Los Angeles Times, September 20, 1983

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Elvis Costello acquits himself again


Robert Hilburn

Elvis Costello always seems to be on trial.

During earlier concert appearances here, the British rock performer was called too combative or too country or too congenial.

This time around, there was grumbling about of Elvis becoming too professional or too accessible. Why, he's even got a hit single: "Everyday I Write the Book."

But once again, the verdict Sunday night at the Universal Amphitheatre was overwhelmingly positive for Costello, who received a vigorous standing ovation at the end of his nearly two-hour set.

As much as any major rock performer since Bob Dylan, Costello refuses to be a pawn in the pop game. The British rock figure, who ends a series of Southern California shows Thursday night at the Irvine Meadows Amphitheatre, changes styles and emphasis so often that he confuses even his most devoted fans. But he rarely betrays his art.

Again like Dylan, Costello makes mistakes in his almost obsessive campaign to keep his music fresh. But the highlights of Sunday's frequently captivating concert reminded us that Costello is one of the few contemporary artists who is adding to rock's legacy rather than simply feeding off it.

Costello, whose lyrics abound with commentary on personal and social concerns, was on the offensive at the amphitheater.

Augmenting his three-piece Attractions band with four horn players and two female backup singers, Costello also employed a light show so flashy that it seemed like high-beam headlights were pointed your way much of the night. He opened with "Let Them All Talk," a spunky expression of "we'll show them."

The extra musicians and bright lighting gave the evening the feel of a '60s soul revue. It was an appropriate gesture considering that the new single is a good-natured salute to the R&B-shaded, early-'60s urban-pop school of songwriting. Costello also reprised an early-70s Motown hit, the Originals' "The Bells" and a taste of the O'Jays' "Backstabbers."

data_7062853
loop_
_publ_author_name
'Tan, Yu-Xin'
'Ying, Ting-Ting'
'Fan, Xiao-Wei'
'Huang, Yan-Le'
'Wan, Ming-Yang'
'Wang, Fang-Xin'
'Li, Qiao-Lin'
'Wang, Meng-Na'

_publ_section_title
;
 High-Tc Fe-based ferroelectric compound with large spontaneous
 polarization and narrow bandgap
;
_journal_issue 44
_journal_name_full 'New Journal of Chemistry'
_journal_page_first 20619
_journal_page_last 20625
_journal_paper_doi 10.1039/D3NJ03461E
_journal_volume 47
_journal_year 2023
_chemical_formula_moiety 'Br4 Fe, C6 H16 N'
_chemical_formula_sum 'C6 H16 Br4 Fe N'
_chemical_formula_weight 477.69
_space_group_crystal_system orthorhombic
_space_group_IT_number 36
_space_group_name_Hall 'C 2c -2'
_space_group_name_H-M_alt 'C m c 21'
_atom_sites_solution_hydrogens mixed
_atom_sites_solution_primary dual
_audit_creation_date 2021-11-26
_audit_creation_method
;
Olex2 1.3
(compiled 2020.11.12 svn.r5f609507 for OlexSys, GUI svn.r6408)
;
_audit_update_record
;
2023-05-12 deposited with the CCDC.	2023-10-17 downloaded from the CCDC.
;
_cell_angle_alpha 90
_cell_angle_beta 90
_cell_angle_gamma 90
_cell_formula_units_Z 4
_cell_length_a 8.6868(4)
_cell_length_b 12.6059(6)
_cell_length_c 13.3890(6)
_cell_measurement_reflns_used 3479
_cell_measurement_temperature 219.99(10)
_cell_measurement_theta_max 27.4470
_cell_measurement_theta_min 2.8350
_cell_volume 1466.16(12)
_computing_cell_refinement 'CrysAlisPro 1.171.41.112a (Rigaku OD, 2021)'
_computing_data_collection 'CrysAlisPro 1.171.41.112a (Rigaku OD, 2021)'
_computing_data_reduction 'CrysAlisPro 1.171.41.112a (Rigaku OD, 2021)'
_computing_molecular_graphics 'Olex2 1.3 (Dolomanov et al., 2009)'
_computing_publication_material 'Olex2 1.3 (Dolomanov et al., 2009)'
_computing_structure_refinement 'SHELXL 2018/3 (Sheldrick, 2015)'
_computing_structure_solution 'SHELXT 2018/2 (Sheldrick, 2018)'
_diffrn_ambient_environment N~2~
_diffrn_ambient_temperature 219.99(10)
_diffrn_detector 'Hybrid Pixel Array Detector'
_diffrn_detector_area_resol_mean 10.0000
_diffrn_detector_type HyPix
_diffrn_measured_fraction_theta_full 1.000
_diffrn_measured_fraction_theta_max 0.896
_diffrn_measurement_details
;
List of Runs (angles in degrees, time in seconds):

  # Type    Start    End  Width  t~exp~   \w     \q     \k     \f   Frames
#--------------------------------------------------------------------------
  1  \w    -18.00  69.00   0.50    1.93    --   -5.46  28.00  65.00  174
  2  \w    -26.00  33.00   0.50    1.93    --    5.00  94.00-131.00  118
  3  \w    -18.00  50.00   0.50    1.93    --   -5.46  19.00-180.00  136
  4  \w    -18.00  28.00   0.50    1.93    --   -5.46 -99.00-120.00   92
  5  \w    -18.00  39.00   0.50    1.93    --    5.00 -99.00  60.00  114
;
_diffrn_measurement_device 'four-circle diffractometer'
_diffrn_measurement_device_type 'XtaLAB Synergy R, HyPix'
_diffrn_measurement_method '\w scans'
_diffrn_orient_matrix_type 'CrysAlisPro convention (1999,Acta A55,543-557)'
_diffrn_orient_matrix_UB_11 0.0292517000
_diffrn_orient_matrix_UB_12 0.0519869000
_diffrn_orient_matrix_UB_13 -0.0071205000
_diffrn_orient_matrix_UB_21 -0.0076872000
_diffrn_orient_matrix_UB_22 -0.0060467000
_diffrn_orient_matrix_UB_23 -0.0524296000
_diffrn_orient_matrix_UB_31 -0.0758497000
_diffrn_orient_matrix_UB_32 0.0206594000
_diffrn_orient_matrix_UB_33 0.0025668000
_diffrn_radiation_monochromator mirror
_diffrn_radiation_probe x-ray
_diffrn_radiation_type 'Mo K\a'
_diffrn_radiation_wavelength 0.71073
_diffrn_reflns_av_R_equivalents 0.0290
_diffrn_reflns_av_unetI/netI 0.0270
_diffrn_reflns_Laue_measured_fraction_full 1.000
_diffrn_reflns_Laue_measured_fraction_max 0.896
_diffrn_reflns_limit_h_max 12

Amid the flash, however, Costello found plenty of time for the intimacy and insight that have made him such an invaluable artist. Working most of the evening with just the Attractions, he reached into every area of his catalogue, except the country phase.

He moved from the youthful innocence and desire of songs like "Mystery Dance" and "Alison" to the more sophisticated reflections like "Kid About It" and "Man Out of Time" from last year's strikingly ambitious Imperial Bedroom collection.

Costello continues to gain urgency and character as a vocalist, establishing an almost chilling intensity in songs like "Clowntime Is Over," a statement of personal rededication, and a disarming tenderness on the socially conscious "Shipbuilding."

During a time when the success of dance-synthesizer records has focused attention on sounds in rock, Costello's show carried a bonus. It reminded us that good songs are at the heart of pop music. More than anyone in rock since Dylan, Costello has kept that heartbeat alive.


Opening for Costello on this tour is Aztec Camera, which features another songwriter of considerable promise: Roddy Frame. He's a 19-year-old Scotsman whose soft-rock songs have a wistful, youthful outlook, but whose imagery and construction exhibit much Squeeze-like maturity and craft. Frame is inexperienced as a performer at this stage. Both his singing and manner seemed hesitant Sunday. With more poise, however, he could emerge as one of the rock's most engaging and important new forces. Aztec Camera headlines tonight at Club Lingerie.

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Los Angeles Times, Calendar, September 20, 1983


Robert Hilburn reviews Elvis Costello & The Attractions with The TKO Horns and Afrodiziak, Sunday, September 18, 1983, Universal Amphitheatre, Universal City, CA.

Images

1983-09-20 Los Angeles Times Calendar page 04.jpg
Page scan.

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